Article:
But perhaps I am being biased because he is a plastic surgeon. Another site that advertise the "perfect face" also describes the length of the body has containing the golden ratio. Easier and less judgmentally than applying the mask, I decided to round up some test subjects to see how true it was for the average Bryn Mawr girl. This is what I got:

Name AB AC CB AB/AC AC/CB Ethnicity

Ideal 1.618034 1.618034

Tonda 61 35 25 1.742857 1.400000 Japanese and White

Marcelina 62.7 36.2 26.5 1.732044 1.366038 Mexican and White

Laura 63.3 36.8 26.5 1.720109 1.388679 Dutch and Canadian

Malorie 66.5 40 26.5 1.662500 1.509434 White

Emily 64 38.5 25.5 1.662338 1.509804 White (Greek heritage)

Sruti 62.5 37 25.5 1.689189 1.450980 Indian

As you can see, across ethnicities, most of my friends do not add up correctly to fit the ratio. Only half of us even got within the first decimal point of 1.6 in the first calculation of AB/AC. But still, the number are kind of close to Phi. So then I calculated AC/AB, because according to the formula AB/AC=AC/CB=F»1.6180339. While I was never expecting these numbers to work out perfectly, I was expecting AB/AC to roughly equal to AC/CB. But they are not. Me and Emily measurements are the closest, we are off only by a tenth, and Marcelina and Laura's measurements are off the most at four tenths. At this point I felt I did not need to calculate the percentage differences between AB/AC and AC/CB because the numbers are so off. And although my numbers and calculations are by no means error free, the numbers I got tell me that the assumption that human body's fit into the golden ratio is unfounded. All of the mathematical papers of the golden ratio I read confirm my assumption. Mathematician Keith Devlin says on the matter in an article entitled "Good stories, pity they're not true" :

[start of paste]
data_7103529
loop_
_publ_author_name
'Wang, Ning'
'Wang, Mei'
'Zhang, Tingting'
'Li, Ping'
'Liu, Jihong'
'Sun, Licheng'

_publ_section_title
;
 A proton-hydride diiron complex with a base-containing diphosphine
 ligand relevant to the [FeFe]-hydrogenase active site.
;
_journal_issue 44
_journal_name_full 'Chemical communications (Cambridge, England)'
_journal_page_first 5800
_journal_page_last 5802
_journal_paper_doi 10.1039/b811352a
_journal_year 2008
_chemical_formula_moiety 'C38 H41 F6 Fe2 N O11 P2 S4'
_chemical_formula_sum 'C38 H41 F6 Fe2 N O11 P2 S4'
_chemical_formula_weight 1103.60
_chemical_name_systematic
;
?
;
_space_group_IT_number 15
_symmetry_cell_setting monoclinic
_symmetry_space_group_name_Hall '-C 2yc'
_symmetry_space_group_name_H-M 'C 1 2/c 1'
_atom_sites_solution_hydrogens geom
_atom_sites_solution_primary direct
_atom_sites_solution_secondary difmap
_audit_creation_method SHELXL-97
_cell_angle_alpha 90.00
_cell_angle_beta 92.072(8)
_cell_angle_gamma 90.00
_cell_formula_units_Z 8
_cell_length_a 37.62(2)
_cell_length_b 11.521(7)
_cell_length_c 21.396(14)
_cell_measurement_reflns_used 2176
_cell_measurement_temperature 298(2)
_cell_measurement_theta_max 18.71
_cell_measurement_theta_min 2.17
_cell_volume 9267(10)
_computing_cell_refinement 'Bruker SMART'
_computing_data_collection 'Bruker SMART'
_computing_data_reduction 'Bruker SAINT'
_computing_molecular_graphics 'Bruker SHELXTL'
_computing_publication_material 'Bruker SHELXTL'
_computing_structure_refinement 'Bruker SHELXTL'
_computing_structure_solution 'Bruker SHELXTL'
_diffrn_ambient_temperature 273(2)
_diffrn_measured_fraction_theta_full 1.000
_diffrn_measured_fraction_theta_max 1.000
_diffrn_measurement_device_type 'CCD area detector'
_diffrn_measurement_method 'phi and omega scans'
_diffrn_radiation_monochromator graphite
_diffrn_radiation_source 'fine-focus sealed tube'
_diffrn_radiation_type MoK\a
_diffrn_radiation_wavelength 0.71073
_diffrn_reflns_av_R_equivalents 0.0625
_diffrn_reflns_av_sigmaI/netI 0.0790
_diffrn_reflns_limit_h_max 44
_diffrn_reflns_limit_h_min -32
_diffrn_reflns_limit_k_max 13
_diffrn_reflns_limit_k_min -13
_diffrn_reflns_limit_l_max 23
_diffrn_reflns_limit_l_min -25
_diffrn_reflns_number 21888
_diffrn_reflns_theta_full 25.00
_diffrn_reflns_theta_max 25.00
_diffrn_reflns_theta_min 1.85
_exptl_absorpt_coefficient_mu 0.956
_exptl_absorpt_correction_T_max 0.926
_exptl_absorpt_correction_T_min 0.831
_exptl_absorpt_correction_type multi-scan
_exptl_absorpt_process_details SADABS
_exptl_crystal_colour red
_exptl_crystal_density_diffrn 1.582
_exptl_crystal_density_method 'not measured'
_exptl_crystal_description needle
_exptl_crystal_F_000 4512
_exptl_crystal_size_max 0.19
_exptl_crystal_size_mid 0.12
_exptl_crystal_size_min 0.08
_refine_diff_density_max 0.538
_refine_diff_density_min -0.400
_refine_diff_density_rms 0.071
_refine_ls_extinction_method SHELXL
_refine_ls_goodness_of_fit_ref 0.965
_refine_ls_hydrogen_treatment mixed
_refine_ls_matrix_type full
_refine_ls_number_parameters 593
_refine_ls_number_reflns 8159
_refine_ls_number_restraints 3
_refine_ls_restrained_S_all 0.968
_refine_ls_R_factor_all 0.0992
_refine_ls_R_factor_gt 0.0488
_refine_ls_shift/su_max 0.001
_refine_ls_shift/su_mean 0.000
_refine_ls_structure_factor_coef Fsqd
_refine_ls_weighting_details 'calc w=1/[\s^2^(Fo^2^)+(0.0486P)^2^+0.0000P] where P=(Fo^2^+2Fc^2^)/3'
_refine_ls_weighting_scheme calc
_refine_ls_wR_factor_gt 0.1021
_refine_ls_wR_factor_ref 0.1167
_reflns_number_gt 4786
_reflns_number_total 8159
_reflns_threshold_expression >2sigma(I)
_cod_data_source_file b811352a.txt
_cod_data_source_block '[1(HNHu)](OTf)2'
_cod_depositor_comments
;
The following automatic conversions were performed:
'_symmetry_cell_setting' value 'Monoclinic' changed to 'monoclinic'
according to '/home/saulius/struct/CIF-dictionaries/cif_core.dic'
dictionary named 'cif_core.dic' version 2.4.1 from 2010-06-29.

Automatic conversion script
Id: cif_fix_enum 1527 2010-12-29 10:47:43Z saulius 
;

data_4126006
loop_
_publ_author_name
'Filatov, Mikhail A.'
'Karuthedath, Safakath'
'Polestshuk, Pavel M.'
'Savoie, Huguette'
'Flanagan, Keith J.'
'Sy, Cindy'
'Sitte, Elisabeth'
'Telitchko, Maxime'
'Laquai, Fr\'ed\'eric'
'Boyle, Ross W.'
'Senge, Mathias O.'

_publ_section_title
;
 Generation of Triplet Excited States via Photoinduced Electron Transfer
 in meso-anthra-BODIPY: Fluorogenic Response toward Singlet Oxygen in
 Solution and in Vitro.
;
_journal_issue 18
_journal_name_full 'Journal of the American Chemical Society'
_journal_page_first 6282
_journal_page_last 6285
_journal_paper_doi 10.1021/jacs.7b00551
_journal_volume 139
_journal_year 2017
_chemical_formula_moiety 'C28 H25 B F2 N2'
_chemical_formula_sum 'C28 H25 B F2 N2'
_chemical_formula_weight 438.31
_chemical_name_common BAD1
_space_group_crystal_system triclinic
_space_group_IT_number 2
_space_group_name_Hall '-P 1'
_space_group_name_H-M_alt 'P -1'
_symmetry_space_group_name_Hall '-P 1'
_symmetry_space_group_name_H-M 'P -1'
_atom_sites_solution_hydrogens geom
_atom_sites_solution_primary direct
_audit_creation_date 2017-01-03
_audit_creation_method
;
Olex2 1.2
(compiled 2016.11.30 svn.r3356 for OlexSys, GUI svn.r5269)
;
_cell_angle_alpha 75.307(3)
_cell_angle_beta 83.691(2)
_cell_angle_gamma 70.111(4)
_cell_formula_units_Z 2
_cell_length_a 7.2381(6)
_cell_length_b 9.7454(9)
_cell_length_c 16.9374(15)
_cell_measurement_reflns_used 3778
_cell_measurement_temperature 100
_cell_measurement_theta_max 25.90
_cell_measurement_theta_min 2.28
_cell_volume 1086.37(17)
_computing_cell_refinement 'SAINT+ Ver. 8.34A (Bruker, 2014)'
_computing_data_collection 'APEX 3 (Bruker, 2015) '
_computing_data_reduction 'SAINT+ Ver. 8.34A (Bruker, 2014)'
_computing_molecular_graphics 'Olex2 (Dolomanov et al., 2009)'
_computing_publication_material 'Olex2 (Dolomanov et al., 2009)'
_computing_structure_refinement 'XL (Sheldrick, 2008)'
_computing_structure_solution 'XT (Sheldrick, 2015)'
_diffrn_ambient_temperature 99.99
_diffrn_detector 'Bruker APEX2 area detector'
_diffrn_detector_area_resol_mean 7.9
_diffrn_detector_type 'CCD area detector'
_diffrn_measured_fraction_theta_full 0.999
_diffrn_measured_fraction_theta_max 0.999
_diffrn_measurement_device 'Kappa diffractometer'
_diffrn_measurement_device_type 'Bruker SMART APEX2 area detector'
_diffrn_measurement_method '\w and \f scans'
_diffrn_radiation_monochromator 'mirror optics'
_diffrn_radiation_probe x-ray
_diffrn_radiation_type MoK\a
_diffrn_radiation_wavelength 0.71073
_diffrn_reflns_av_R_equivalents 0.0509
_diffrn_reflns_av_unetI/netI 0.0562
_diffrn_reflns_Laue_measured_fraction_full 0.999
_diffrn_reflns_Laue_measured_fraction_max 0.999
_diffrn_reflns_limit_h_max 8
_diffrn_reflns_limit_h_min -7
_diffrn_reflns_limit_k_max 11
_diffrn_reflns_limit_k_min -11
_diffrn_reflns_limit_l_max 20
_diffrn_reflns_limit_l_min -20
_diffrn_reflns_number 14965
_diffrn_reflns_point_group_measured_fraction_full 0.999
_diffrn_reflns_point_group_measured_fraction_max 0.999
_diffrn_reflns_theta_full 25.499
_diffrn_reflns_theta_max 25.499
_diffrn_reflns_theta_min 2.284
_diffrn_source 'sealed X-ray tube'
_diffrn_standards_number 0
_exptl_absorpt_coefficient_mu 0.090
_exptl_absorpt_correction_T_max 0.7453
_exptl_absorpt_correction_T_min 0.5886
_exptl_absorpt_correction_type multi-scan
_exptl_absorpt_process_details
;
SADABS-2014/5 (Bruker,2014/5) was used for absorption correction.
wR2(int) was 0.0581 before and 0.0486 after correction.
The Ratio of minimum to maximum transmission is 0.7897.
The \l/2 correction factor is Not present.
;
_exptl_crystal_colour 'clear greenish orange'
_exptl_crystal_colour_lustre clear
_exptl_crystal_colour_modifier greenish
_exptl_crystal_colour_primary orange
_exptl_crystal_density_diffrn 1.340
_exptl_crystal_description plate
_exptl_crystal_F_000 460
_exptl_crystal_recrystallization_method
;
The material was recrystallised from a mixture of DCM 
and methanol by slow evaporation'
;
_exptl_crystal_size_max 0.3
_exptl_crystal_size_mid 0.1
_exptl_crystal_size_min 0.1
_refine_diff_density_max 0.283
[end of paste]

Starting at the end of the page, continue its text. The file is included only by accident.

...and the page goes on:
First of all, you won't get exactly the number GR. You never can; GR is irrational, remember. But in the case of measuring the human body, there is a lot of variation. True, the answers will always be fairly close to 1.6. But there's nothing special about 1.6. Why not say the answer is 1.603? Besides, there's no reason to divide the human body by the navel. If you spend a half an hour or so taking measurements of various parts of the body and tabulating the results, you will find any number of pairs of figures whose ratio is close to 1.6, or 1.5, or whatever you want. Devlin

Like the measuring of the Pyramids, the only people who see the golden ratio in the human forms are those who want to see it.